"You Weren't Telling The Truth, So I Will!"

I have always wanted to own a place on land that rippled with time and mystery...walls that breathed the past and gave hope for a creative future. That's a wee bit hard for a woman working as a writer, artist, and photographer, but not so hard if you're a successful, white New Orleans lawyer.

photo from Sunny Skyz

According to a journalist for The Advocate, the white NOLA lawyer, John Cummings, who bought the house and land that would become our nation's first slavery museum, declared, "Who the hell built this house? Who built this son of a bitch? We have to own our history!" I already love the man. Doesn't that just sound so...so...Southern? Imagine it said voiced as Donald Sutherland in his many roles as a "white Southern gentleman." Maybe with a lit cigar and a mint julep at the ready?

In 1998, Cummings bought the land from a petrochemical company. In the ownership of the chemical company, the land would be destroyed, and because of that, the company fought a good deal of opposition from people who knew there was history there. They hired researchers to come in to discover the truths about what the house and land had been, writing a total of eight, thick volumes. Coupled with the opposition of the public and the truth that eight volumes of research contained, they sold the land to Cummings and walked away.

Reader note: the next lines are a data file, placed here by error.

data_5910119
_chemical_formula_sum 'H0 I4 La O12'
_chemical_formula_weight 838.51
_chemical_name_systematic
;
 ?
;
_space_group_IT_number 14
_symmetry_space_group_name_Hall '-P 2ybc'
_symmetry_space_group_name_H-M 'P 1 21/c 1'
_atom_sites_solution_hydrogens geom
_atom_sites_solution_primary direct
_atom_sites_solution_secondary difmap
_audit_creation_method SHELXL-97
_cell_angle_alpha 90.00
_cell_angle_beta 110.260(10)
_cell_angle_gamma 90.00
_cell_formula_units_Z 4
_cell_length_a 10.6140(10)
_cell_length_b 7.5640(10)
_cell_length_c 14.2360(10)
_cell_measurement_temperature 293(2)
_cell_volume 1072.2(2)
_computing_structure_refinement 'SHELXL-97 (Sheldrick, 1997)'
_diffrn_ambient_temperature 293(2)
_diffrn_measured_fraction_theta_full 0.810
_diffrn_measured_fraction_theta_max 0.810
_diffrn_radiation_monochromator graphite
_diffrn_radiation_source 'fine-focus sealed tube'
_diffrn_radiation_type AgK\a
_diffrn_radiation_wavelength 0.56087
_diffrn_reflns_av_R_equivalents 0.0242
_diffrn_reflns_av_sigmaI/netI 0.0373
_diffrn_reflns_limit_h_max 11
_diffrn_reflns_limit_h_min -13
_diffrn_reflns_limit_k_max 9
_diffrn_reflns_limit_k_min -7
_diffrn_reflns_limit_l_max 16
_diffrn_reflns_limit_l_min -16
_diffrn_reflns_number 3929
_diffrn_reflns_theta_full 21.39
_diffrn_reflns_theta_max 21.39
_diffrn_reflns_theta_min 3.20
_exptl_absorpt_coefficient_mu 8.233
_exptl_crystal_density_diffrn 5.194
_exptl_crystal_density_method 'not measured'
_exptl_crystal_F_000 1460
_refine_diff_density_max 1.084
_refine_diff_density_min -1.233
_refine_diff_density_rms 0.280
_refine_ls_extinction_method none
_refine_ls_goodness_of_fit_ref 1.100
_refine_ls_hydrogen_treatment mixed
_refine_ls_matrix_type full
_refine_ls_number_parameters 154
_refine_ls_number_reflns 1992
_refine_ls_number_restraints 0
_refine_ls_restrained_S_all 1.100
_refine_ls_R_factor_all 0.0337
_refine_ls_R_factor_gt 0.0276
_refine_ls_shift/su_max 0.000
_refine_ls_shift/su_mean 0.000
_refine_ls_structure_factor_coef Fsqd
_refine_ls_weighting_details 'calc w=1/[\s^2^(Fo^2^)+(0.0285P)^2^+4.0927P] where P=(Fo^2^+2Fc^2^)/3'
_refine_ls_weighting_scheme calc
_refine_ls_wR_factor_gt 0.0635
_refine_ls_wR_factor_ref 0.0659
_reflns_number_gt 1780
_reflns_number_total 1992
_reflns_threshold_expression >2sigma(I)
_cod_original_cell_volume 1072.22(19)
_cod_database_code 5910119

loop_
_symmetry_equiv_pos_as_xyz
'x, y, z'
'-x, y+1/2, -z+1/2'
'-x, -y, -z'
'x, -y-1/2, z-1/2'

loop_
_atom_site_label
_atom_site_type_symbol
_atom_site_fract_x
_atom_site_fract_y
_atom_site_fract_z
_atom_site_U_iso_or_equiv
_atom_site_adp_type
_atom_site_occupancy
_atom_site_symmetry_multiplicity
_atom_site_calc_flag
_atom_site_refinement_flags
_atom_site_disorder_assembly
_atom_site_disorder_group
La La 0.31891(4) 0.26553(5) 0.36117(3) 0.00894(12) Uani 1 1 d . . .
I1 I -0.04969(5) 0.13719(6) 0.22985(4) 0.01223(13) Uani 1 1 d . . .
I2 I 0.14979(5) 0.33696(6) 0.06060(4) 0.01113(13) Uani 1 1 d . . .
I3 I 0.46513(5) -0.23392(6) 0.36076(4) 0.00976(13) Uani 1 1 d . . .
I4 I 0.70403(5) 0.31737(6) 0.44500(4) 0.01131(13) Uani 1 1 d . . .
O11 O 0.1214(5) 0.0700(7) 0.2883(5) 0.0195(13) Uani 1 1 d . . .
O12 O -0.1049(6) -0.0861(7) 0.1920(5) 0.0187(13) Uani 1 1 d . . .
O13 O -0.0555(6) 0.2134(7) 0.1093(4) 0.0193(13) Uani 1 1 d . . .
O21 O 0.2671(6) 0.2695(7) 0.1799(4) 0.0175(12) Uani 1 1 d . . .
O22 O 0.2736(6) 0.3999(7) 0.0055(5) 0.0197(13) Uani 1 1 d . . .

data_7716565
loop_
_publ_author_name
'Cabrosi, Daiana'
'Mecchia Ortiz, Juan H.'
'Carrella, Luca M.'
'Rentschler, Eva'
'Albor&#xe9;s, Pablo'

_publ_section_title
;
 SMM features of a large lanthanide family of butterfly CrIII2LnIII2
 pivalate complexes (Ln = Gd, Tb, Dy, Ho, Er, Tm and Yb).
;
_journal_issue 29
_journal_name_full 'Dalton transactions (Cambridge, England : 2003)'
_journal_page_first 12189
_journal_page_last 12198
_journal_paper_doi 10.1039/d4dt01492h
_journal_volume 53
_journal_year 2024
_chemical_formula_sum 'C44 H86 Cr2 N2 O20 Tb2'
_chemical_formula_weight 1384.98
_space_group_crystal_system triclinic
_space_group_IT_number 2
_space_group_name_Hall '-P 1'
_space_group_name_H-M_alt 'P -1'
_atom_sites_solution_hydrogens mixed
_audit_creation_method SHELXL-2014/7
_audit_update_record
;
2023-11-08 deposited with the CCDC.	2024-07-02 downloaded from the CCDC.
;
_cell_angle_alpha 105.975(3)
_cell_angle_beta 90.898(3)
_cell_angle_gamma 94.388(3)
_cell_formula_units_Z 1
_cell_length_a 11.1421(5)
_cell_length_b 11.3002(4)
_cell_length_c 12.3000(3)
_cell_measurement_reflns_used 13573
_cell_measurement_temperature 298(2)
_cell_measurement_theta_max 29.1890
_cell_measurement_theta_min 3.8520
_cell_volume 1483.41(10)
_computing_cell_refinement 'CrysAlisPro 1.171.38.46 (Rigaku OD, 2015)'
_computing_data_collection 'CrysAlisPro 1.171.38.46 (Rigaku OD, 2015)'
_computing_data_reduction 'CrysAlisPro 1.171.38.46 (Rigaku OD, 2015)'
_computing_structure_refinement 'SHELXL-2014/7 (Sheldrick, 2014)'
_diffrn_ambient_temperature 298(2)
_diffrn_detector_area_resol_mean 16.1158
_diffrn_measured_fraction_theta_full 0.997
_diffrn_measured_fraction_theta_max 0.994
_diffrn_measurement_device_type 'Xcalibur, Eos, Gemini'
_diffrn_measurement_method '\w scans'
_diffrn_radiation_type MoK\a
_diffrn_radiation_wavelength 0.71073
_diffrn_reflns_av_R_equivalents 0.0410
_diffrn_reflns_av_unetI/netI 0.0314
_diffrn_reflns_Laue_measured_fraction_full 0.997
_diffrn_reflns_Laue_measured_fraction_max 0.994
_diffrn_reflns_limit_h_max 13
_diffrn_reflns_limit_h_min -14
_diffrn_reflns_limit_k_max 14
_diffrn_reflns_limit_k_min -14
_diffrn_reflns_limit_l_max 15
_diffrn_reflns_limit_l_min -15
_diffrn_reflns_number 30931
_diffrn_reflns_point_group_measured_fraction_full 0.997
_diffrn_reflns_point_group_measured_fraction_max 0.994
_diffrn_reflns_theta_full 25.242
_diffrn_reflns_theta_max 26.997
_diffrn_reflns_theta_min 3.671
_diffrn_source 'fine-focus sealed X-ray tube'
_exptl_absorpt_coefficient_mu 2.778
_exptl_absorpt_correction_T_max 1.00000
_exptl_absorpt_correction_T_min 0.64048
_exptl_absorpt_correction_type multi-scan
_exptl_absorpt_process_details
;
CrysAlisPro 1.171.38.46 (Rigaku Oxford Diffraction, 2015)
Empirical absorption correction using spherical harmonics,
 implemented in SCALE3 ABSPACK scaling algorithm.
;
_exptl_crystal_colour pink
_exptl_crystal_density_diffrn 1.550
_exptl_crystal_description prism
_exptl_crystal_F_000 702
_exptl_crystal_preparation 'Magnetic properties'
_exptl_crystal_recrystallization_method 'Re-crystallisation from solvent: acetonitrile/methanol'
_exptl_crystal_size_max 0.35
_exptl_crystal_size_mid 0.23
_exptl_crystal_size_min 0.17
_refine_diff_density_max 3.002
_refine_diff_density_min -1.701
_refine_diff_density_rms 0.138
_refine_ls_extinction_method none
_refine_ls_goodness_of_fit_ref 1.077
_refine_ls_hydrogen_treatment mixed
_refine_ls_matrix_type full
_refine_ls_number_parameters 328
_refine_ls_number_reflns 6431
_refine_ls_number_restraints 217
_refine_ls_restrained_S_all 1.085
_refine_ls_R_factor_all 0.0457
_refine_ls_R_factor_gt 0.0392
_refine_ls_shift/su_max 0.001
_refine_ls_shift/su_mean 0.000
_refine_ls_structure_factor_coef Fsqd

But not before they passed on those eight volumes of research to the new owner. Maybe they thought it would become his curse now? And maybe it could have, if this man hadn't a heart that could be moved with empathy from what he read in the research.

The Big House, photo from thewhitneyplantation.com

It was the human souls that Cummings found; human souls that were owned, bred, killed, whipped and held as slaves for generations. And the truth of that nightmare was enough to brew moral outrage and action in the lawyer. He wanted our nation to reckon with our past. He could have designed a restored plantation that would host weddings, B&B's, or tours with women in hoop skirts and not a single black soul to be found or spoken of. He could have profited from whitewash and silence, but he did not.